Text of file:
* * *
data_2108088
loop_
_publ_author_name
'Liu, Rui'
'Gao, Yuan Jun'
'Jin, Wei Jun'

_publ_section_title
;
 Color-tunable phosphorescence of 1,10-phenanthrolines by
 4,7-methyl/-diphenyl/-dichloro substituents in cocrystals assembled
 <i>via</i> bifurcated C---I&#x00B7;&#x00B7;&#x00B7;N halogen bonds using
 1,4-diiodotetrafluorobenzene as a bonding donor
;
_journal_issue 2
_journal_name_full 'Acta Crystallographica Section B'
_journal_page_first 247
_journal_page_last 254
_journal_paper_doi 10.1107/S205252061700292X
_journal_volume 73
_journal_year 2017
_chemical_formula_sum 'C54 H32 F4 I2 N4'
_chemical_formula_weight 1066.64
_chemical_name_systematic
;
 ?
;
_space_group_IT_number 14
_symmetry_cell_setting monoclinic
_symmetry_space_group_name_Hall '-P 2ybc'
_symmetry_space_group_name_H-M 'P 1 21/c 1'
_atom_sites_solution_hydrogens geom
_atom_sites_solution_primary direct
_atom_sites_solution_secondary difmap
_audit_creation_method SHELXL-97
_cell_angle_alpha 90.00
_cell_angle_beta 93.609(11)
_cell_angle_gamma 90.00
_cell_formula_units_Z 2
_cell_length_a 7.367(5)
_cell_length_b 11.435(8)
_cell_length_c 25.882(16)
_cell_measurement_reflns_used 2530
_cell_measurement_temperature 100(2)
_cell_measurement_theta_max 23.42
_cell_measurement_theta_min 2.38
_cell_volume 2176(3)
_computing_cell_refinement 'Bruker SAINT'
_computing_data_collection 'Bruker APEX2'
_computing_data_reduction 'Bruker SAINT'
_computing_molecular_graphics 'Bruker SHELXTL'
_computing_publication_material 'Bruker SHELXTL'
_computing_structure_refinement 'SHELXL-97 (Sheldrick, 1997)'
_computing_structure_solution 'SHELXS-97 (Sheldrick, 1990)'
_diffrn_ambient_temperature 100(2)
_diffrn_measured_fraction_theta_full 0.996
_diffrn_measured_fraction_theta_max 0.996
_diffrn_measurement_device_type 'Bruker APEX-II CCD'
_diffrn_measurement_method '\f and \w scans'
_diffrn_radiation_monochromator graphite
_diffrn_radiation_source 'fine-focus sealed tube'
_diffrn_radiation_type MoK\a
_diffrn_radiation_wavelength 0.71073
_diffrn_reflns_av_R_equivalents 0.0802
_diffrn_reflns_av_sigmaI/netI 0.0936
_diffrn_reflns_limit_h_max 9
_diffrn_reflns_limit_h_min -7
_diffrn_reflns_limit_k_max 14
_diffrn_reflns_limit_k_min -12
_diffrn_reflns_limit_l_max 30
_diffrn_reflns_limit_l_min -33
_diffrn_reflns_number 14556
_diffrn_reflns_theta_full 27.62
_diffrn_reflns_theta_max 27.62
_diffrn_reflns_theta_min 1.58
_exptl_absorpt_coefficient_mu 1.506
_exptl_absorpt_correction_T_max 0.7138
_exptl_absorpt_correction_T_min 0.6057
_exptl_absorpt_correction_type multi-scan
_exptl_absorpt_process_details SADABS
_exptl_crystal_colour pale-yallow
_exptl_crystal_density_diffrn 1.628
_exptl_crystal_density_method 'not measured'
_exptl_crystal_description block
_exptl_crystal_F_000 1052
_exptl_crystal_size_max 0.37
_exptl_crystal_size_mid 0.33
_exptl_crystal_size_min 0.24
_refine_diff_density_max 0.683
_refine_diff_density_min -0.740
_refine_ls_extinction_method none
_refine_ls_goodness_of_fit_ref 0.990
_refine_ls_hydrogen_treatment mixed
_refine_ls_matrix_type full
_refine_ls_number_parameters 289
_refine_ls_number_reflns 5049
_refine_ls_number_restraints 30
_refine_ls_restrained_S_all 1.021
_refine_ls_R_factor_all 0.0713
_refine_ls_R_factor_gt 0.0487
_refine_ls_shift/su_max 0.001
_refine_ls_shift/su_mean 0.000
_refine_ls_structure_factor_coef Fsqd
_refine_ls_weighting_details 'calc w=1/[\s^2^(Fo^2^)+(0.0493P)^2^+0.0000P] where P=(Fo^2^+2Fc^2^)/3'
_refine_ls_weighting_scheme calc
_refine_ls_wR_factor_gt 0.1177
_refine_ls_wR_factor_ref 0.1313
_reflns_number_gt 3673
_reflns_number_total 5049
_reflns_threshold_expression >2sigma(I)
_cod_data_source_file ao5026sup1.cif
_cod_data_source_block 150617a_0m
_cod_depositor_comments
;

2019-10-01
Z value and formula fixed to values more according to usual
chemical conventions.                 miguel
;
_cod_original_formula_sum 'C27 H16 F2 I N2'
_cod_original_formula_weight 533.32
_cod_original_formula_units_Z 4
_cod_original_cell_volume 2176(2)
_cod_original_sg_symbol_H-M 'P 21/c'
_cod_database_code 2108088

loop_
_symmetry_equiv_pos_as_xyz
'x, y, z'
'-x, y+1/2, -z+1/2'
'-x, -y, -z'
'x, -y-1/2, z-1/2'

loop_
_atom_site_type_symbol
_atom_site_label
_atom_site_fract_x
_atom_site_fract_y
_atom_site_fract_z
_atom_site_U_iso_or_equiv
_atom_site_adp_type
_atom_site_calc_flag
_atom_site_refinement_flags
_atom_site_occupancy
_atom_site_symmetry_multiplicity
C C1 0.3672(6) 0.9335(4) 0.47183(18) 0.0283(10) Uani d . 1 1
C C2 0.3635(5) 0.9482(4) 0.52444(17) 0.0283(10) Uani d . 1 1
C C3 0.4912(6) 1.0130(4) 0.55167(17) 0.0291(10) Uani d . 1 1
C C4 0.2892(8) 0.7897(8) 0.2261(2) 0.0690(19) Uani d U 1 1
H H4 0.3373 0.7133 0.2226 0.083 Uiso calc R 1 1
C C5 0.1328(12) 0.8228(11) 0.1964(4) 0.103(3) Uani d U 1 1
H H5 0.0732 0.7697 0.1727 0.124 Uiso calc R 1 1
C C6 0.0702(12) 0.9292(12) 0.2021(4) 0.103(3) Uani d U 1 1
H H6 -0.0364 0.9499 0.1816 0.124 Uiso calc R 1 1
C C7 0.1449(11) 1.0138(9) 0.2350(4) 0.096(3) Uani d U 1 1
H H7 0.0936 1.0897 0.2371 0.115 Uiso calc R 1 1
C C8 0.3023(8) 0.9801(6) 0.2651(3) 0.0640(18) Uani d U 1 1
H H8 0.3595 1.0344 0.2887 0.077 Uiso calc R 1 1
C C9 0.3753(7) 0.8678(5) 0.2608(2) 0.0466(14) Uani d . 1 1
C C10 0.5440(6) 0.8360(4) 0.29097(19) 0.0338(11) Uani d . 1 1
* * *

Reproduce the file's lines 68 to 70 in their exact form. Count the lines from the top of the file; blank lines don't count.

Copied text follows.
_diffrn_reflns_limit_k_min -12
_diffrn_reflns_limit_l_max 30
_diffrn_reflns_limit_l_min -33